A pilot study exploring the potential for Wim Hof Method practice to help relieve symptoms and quality of life for people suffering from spinal cord injury was conducted in collaboration with Reade— an expertise center for rehabilitation and rheumatology in Amsterdam.
For people who suffer from spinal cord injury, the signals that normally go from and to the brain have been disrupted, upending regular physiological processes. This goes beyond strict paralysis; hormonal signals — such as if you’re feeling cold or hungry — are also affected. Symptoms include loss of bladder and intestinal control, pain, a disrupted immune system, chronic inflammation, and breathing and sleeping problems. Not fun.
All of these can be traced back to a compromised autonomic nervous system, and since Wim Hof Method practice improves autonomic nervous control, there is big potential for breathing and cold intervention to improve the lives of people dealing with spinal cord injury.
To get a sense of just how much the WHM might help, researchers from Reade invited a bunch of people with spinal cord injury, to practice Wim Hof Method breathing for a period of four weeks. They were tested on various parameters, such as lung capacity, blood pressure, sleep, energy levels, and mood, before and after the trial phase.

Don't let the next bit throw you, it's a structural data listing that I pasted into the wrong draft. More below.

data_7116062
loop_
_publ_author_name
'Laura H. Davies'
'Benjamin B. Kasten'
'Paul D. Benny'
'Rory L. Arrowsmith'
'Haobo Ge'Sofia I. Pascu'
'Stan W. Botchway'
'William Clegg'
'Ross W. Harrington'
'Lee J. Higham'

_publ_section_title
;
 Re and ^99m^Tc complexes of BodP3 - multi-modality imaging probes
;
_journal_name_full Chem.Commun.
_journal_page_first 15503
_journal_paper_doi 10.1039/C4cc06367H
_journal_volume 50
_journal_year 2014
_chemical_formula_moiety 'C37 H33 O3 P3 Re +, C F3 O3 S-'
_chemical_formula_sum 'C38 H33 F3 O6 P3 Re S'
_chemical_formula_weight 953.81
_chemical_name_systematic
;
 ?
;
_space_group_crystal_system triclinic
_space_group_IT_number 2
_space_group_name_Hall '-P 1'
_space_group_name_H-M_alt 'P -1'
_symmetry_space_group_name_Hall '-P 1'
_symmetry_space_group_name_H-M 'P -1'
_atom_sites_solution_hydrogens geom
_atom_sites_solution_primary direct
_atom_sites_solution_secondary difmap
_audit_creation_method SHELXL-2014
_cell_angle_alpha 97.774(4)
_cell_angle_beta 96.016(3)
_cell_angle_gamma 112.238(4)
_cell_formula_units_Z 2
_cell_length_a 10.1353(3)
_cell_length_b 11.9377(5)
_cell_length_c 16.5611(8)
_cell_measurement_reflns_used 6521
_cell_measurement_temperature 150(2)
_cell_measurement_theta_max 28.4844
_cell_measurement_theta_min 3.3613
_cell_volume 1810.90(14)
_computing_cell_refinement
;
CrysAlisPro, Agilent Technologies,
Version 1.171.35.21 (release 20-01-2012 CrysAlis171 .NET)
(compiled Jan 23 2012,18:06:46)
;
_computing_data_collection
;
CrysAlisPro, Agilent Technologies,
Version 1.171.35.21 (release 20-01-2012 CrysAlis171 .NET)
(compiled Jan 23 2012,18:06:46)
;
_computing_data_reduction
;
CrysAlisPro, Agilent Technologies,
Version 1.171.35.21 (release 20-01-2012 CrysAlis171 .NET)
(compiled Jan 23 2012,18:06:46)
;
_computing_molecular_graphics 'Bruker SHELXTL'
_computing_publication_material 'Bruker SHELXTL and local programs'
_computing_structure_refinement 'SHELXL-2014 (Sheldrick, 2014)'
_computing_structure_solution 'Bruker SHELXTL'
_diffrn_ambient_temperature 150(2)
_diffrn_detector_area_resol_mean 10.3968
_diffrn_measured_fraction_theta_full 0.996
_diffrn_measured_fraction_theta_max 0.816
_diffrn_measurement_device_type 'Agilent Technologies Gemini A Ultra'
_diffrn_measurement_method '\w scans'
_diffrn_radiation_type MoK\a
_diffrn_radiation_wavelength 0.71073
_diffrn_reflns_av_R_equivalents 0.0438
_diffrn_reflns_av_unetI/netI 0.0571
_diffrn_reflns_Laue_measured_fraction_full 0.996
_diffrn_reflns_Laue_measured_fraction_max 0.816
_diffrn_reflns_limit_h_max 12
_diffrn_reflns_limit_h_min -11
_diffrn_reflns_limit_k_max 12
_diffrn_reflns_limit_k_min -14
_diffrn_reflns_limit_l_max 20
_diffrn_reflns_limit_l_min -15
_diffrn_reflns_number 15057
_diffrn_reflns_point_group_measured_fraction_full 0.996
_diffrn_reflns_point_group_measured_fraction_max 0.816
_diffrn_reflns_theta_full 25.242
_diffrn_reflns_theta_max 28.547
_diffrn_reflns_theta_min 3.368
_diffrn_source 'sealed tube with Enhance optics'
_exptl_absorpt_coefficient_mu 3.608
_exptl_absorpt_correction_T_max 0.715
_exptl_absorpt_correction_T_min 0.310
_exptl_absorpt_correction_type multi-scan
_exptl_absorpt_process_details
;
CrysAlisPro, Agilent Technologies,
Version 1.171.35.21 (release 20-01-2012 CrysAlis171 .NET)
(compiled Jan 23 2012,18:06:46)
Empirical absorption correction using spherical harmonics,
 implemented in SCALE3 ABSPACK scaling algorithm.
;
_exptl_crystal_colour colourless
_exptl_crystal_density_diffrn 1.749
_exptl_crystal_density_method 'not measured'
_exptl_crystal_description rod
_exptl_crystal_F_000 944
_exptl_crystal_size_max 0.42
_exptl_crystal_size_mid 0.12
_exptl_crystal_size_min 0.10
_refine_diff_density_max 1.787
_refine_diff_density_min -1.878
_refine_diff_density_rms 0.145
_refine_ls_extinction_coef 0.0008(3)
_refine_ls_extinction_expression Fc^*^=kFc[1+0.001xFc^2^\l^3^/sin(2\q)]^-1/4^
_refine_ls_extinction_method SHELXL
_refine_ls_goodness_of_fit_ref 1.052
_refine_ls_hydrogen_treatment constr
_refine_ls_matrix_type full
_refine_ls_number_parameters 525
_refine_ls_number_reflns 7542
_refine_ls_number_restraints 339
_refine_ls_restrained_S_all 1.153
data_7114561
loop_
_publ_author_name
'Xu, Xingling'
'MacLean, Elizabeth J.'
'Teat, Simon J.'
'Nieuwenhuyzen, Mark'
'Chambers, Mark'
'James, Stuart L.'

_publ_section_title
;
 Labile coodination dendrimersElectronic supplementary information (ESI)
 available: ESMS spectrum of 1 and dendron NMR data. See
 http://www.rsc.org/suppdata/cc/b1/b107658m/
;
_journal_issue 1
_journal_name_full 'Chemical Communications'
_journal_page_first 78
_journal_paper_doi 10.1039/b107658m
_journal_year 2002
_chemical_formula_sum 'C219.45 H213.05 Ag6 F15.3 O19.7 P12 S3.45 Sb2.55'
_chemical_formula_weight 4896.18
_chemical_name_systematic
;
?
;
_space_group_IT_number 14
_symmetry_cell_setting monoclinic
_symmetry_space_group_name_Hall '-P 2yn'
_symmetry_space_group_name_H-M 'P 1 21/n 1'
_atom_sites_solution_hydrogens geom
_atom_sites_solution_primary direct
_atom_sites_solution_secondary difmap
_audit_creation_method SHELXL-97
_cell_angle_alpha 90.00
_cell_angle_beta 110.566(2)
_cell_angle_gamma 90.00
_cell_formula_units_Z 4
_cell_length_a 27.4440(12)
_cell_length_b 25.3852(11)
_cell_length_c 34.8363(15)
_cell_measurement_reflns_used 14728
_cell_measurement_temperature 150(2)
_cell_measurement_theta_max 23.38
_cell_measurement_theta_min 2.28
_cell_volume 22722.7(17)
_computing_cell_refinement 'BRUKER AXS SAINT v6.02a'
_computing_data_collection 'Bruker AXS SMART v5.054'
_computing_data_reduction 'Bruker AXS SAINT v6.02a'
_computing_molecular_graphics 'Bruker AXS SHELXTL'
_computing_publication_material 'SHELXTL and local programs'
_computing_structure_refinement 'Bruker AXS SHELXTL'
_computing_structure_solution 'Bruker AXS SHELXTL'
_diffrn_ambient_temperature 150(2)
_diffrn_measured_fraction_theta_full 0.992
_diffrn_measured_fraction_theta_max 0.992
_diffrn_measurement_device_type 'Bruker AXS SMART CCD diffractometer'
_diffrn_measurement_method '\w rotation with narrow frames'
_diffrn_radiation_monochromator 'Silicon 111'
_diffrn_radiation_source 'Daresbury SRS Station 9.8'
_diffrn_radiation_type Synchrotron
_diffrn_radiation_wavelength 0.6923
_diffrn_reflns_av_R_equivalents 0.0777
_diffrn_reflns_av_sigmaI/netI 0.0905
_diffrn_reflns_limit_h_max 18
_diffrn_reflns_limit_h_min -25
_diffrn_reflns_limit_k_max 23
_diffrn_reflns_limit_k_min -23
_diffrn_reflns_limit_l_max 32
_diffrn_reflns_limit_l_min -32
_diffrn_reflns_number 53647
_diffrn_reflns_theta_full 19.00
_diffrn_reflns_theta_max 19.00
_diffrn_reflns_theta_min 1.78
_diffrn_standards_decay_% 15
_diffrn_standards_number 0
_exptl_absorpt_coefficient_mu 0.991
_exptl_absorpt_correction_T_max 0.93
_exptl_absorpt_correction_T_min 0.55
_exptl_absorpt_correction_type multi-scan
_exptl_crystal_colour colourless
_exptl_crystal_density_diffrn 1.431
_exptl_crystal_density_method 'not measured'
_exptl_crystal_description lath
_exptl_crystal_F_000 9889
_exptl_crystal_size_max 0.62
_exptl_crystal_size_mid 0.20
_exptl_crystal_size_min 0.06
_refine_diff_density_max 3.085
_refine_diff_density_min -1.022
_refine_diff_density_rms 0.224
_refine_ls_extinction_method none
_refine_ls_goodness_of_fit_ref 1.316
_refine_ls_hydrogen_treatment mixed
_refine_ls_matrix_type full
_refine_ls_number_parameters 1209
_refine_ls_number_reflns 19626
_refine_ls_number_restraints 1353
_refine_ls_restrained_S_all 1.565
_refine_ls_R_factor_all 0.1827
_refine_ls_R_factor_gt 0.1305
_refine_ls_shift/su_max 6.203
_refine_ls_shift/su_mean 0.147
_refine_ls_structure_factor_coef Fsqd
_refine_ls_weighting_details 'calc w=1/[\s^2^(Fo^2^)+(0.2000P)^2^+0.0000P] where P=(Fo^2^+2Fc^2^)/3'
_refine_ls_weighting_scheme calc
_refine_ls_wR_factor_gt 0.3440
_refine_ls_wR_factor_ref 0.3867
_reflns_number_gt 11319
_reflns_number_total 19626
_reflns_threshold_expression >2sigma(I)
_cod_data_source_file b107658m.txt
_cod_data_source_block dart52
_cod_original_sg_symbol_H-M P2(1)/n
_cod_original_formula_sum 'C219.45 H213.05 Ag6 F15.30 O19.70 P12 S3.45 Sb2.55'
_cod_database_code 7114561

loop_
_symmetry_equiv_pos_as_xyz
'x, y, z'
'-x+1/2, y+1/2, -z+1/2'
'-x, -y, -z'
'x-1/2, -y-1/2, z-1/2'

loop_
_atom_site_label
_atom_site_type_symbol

The results were remarkable: the trial participants reported an increase in mood, more energy, and fewer spasms. Measurements further showed that their lung capacity had improved. The majority of participants were so happy with the effects that they continued to practice the method after conclusion of the study.
The results are so promising that Reade is now following this pilot study up with a randomized controlled trial, to cement their findings and solidify the Wim Hof Method as an effective practice against spinal cord injury symptoms. In this new full-fledged study, sixty individuals will be tested on a variety of health markers, including inflammation, lung function, sleep quality, stress, and pain.
Breathing and cold therapy are not yet part of standard rehabilitation programs, but with these amazing results, that may very well change in the future.
Update: there was a small error in the original publication, where we stated that the pilot study had a control group. This was not the case. Only the current randomized controlled trial has a control group. The error has been amended. Our apologies and thank you for reading!